This summer, I was accepted into the Scotts Gro Crew. Despite being a self-confessed plant killer, who has long been embarrassed by his gardening skills, I was accepted into program to show “anyone can do it” and say #IGrewIt.
I sat down with a gardening coach and realized there’s more than just dirt and seeds to gardening. You need to plan out your planting. Some plants are easier to grow then others, and if you set yourself up for success, you can win.
I built myself a raised garden box, small enough to be tucked away in a corner of our backyard, big enough to bring a harvest that lasted throughout the season.
I watered and waited, waited and watered, and eventually I was rewarded.
My carrots felt the love, embracing each other.
I had an incredible bounty of chard.
My lettuce gave me fresh salads every night.
Even now, as summer winds down, I’m still picking (and pickling) cucumbers.
So as I get ready to turn the soil over a final time and put a lid on my box until next spring, it’s time to reflect on my experience.
What I learned as a successful backyard gardener:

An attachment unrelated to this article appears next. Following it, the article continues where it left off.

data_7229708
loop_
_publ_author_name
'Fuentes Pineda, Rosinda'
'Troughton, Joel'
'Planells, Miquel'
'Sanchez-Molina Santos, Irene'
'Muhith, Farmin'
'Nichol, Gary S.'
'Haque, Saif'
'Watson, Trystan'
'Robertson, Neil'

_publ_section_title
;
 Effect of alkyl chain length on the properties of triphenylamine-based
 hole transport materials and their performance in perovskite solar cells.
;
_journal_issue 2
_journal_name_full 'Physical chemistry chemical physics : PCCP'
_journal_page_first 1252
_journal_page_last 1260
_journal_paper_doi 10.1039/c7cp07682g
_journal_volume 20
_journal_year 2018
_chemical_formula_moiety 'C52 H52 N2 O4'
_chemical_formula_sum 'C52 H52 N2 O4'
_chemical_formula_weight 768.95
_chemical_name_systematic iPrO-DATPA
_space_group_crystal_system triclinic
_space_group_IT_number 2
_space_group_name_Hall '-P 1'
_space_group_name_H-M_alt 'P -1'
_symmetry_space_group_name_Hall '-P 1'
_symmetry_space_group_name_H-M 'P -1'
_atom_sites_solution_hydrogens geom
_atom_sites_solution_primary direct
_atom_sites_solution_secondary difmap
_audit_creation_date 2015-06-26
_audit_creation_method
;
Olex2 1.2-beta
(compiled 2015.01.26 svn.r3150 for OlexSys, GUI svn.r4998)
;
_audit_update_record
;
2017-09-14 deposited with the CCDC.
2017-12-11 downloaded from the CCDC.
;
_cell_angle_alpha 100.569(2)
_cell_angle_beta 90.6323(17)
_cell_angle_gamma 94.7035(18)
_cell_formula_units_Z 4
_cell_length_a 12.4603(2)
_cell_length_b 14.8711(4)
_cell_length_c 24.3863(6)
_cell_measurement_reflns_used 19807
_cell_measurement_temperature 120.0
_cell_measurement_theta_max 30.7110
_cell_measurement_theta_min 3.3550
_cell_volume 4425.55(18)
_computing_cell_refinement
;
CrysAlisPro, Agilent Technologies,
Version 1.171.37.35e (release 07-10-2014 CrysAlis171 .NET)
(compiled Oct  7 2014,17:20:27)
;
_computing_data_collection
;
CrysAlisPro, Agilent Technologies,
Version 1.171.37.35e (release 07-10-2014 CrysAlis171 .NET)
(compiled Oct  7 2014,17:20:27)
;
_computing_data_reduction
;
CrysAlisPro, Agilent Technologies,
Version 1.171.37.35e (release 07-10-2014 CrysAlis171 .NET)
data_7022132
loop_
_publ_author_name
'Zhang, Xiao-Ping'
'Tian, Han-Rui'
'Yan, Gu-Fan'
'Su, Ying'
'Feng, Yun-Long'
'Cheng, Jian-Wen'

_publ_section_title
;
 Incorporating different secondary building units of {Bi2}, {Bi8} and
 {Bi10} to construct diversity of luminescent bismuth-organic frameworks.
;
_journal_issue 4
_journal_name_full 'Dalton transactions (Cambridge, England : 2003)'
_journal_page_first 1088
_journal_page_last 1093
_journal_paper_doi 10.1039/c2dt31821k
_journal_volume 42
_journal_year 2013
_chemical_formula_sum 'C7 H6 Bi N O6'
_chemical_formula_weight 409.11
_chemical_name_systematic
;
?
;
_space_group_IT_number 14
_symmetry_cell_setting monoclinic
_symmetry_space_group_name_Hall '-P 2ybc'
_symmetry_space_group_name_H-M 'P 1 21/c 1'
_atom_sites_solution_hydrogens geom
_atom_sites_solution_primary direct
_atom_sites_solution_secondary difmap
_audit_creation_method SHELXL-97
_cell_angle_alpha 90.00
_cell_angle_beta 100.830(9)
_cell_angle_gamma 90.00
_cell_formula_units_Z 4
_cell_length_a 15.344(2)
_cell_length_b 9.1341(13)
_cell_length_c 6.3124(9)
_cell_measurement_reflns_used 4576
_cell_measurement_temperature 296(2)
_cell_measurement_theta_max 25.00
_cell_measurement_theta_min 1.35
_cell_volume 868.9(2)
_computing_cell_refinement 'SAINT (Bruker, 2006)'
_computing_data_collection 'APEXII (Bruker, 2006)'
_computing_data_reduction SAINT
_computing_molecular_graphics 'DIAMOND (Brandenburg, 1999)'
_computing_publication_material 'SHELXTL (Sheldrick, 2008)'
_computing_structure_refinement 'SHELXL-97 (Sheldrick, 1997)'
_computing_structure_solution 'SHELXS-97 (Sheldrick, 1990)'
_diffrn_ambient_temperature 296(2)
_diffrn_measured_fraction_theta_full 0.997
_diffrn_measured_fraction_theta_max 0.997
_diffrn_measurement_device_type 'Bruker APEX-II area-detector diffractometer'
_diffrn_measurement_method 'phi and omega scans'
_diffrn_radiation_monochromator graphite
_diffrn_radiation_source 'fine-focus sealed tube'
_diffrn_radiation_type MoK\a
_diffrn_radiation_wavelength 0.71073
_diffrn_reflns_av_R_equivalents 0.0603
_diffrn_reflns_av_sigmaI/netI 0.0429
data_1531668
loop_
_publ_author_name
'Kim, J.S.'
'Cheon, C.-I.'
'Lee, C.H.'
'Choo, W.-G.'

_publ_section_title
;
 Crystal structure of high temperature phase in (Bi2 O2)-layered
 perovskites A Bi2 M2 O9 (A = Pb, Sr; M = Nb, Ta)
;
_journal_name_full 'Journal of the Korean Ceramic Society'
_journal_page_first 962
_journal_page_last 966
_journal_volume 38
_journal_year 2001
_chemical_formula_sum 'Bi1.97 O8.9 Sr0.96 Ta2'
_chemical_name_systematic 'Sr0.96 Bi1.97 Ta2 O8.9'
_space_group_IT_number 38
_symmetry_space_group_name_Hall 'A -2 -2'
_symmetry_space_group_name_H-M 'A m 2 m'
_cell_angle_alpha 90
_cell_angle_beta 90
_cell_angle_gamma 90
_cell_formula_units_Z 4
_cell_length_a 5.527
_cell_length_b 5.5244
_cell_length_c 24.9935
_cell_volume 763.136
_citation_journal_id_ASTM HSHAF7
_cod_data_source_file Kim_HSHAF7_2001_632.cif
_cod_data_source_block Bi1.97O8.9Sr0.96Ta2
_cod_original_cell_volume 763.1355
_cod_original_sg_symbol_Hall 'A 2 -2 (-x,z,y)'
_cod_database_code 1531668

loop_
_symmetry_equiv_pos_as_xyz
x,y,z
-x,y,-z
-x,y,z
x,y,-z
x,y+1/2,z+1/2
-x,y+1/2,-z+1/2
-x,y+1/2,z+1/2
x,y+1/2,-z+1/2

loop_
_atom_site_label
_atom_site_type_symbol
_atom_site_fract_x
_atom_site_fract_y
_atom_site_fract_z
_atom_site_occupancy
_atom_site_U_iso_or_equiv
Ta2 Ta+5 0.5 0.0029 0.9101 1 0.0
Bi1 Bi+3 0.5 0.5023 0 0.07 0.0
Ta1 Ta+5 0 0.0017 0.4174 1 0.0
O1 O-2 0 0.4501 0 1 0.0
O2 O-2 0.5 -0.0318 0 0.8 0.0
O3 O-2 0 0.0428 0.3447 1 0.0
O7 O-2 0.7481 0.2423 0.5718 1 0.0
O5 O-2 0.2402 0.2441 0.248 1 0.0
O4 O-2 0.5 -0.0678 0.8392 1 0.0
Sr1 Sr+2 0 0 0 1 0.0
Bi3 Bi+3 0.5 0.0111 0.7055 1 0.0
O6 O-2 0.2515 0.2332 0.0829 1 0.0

1. Gardening is a wonderful way to get your kids excited about food
My boys eagerly looked out the window each morning trying to see if something new had grown overnight. It was like Santa or the Easter Bunny constantly visited as they saw the tiny seeds they had helped plant turn into their favorite foods. They tried new foods because they had grown them and had a vast pride in ownership.
2. Gardening is all about sharing
I cut some deals with my backyard neighbor, trading lettuce and chard for tomatoes and peppers. Create a collective if you can with people on your block. I truly had ‘too much chard’ this year, so organizing a barter system with other gardeners where everyone grows something different can bring a great bounty to everyone!
3. More of this less of that
Now that I know how much (and how quickly) lettuce and chard sprout up, I will plant less of it next year. After my problems with radishes, I’ll avoid them altogether. Instead I’ll heavy up on some carrots, I’ll give corn a crack, and potatoes will make their way into one of my deck pots.
This summer I was reminded as to what REAL veggies tasted like. Sure, I eat carrots, tomatoes, and cucumbers all the time, but when it comes from your yard, 20 steps from your table, there is something special about that plant. Tomatoes are rich and spicy, cucumbers are fresh and crisp, and the lettuce is buttery and delicate.
Disclosure: I’m a member of the Scotts Gro Crew. This branded content appears in exchange for a donation to Team Diabetes Canada.